The age of the policy holder, his or her health status, occupation, and sex are the main factors that determine a person’s disability insurance rate. The cost of disability insurance also depends on how much the policy pays and the duration of the policy. To figure a person’s disability insurance rate, several other factors in the policy play a role, including what optional benefits he or she selects.
People who have desk jobs typically pay less for disability insurance than those who work at risky occupations. A police officer or firefighter faces more risk of being hurt on the job than someone who works in an office, meaning the disability insurance rate will often be higher for those occupations. The salary of various occupations also determines the cost of coverage because disability insurance is based on a percentage of regular earnings.
The percentage of replaced income is also a consideration. Disability insurance policies can cover less than half the insured’s normal wage, or higher percentages. Supplemental disability insurance is available to those who want coverage beyond what an employer may provide. The number of months or years the policy pays out also changes the disability insurance rate.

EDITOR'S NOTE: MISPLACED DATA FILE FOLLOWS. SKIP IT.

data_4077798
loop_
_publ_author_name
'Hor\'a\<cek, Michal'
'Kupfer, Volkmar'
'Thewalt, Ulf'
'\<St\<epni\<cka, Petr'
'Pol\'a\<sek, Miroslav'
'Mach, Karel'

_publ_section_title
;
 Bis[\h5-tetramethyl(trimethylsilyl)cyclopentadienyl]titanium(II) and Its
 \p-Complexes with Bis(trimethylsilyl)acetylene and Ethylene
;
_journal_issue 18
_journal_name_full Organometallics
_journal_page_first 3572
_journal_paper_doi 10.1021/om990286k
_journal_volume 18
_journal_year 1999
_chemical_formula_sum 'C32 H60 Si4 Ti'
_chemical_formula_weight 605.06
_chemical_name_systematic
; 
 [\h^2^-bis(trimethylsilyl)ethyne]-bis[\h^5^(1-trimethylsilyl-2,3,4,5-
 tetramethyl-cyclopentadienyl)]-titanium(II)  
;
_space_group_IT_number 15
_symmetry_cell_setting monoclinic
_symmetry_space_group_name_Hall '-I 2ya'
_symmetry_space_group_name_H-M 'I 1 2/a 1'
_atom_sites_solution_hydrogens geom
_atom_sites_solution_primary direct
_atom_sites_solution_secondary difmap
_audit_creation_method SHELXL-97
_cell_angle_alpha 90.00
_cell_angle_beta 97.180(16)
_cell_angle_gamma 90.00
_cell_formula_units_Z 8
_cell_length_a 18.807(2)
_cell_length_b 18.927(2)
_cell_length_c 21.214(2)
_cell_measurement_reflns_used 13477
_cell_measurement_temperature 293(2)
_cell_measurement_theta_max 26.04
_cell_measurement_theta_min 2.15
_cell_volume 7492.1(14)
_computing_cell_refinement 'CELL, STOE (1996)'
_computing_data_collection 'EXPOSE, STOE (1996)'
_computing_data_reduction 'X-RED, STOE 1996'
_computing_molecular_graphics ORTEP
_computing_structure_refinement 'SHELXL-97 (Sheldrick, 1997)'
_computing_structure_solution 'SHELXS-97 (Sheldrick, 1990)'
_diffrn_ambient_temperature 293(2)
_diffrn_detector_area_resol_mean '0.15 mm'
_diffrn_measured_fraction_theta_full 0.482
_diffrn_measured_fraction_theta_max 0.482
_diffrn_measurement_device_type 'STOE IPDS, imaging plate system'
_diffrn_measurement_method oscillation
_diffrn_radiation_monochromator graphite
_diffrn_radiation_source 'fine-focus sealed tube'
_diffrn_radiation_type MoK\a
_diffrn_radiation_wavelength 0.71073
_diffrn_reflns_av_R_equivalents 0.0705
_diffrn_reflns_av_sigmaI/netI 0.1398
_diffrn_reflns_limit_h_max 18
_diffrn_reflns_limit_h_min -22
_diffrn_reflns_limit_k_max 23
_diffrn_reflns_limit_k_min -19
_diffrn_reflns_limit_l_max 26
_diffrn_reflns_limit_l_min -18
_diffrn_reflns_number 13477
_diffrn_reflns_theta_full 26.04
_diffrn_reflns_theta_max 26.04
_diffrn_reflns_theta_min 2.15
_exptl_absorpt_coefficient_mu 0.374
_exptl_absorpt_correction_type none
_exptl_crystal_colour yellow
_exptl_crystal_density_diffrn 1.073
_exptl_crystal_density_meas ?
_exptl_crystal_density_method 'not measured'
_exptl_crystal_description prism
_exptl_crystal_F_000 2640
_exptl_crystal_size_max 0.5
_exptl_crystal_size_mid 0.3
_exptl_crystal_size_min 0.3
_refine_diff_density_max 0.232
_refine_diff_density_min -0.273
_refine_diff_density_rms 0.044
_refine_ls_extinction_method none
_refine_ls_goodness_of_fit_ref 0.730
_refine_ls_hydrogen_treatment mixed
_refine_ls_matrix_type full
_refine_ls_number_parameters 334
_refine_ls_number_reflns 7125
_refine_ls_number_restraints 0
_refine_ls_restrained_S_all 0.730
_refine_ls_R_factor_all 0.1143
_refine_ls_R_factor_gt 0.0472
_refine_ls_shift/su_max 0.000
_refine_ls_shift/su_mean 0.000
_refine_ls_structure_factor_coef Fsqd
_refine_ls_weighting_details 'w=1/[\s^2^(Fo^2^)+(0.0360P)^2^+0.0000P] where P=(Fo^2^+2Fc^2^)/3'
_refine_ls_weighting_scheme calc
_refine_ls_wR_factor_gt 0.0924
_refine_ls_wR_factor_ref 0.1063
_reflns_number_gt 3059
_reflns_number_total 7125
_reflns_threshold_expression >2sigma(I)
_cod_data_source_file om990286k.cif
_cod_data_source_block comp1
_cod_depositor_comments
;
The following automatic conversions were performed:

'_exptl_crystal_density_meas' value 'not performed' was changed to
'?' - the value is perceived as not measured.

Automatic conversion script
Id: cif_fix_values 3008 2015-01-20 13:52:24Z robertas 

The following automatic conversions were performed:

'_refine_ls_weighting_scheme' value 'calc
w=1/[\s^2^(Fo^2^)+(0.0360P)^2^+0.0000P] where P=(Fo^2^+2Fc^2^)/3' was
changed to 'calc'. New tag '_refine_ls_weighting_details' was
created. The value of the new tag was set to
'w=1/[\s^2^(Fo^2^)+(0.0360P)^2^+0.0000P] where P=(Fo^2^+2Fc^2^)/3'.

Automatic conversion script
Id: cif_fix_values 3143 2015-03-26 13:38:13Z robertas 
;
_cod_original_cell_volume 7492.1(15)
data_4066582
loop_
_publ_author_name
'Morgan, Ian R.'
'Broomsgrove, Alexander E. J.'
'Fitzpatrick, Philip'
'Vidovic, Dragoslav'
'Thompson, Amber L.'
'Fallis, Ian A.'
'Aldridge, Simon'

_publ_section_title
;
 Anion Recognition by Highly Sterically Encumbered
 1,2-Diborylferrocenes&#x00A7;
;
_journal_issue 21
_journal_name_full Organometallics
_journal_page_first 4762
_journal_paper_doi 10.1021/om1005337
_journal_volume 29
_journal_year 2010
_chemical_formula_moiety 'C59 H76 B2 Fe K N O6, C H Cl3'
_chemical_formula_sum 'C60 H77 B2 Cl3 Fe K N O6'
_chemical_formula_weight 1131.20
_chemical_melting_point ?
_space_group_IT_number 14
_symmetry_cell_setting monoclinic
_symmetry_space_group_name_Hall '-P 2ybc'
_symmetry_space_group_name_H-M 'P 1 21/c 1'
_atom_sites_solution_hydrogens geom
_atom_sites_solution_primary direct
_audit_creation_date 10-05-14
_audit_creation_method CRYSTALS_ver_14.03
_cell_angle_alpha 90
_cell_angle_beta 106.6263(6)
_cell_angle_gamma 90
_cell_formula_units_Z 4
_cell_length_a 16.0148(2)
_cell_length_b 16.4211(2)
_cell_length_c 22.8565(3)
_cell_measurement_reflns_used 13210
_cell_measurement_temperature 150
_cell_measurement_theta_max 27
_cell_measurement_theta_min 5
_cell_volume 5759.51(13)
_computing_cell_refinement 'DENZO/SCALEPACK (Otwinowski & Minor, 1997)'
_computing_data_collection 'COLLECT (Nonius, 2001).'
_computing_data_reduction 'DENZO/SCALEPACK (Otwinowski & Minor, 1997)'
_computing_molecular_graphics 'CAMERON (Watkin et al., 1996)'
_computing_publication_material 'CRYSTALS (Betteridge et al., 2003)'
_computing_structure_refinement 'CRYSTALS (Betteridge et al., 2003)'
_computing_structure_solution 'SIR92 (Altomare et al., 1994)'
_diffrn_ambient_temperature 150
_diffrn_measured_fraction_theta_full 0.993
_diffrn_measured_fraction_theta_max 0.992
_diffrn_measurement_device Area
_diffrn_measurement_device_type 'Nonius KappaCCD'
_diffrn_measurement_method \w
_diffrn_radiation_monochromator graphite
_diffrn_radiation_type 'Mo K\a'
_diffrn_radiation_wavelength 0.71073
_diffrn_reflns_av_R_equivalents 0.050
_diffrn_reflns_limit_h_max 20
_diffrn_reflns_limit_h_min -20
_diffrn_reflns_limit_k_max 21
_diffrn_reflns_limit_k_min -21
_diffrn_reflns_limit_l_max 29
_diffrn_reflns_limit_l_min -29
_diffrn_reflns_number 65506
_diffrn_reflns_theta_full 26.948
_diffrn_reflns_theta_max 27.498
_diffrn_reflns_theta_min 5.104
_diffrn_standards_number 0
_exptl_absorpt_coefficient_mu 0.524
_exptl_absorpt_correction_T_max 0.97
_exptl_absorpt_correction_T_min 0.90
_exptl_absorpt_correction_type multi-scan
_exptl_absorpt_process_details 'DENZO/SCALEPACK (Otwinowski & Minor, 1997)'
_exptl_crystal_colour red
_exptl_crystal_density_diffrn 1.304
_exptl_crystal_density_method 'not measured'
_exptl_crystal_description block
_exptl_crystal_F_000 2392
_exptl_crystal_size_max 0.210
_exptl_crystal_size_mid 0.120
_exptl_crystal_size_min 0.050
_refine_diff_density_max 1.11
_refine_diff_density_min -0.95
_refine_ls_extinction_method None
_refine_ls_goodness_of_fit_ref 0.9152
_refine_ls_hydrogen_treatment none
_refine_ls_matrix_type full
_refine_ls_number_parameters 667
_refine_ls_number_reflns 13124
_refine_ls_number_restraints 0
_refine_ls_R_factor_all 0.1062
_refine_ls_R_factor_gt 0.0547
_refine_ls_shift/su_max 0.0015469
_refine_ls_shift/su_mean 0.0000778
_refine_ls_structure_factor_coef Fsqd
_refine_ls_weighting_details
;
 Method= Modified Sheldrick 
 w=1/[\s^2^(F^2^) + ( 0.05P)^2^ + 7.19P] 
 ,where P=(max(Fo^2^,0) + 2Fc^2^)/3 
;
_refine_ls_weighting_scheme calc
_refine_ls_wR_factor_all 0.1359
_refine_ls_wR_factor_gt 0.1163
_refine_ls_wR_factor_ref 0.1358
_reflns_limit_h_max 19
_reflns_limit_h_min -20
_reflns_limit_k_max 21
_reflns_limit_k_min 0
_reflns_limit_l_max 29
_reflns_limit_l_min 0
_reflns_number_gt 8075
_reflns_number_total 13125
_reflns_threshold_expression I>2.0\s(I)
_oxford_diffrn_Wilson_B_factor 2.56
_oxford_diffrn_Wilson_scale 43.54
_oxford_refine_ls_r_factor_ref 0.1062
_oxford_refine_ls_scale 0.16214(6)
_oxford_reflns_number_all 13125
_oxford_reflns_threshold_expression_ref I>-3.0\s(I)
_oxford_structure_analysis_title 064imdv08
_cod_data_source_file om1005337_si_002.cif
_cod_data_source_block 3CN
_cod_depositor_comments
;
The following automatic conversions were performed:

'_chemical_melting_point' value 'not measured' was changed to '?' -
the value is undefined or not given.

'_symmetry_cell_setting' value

Three types of disability insurance are commonly available. The first kind cannot be canceled, and rates remain the same for the life of the policy. Another type of insurance protects the policy holder against cancellation if health conditions change, but rates may go up. The third option is the most risky. It allows the insurance company to raise rates or add conditions to the policy at any time.
Some people who opt for disability insurance favor a cost of living provision that increases the amount to keep up with inflation. These types of disability insurance rates will go up for the added benefit. Similarly, if the policy begins a month after an illness or injury, the policy will cost more than one that begins paying after a year or more has passed.
Disability insurance pays part of a person’s wages if he or she is injured or becomes too ill to work. The disability might preclude the person from performing normal job duties, but he or she may be able to do other work. A more severe disability might prohibit someone from working at any occupation. To determine if an insurance disability rate is a good investment, other financial resources should be considered, along with the specific type of policy desired.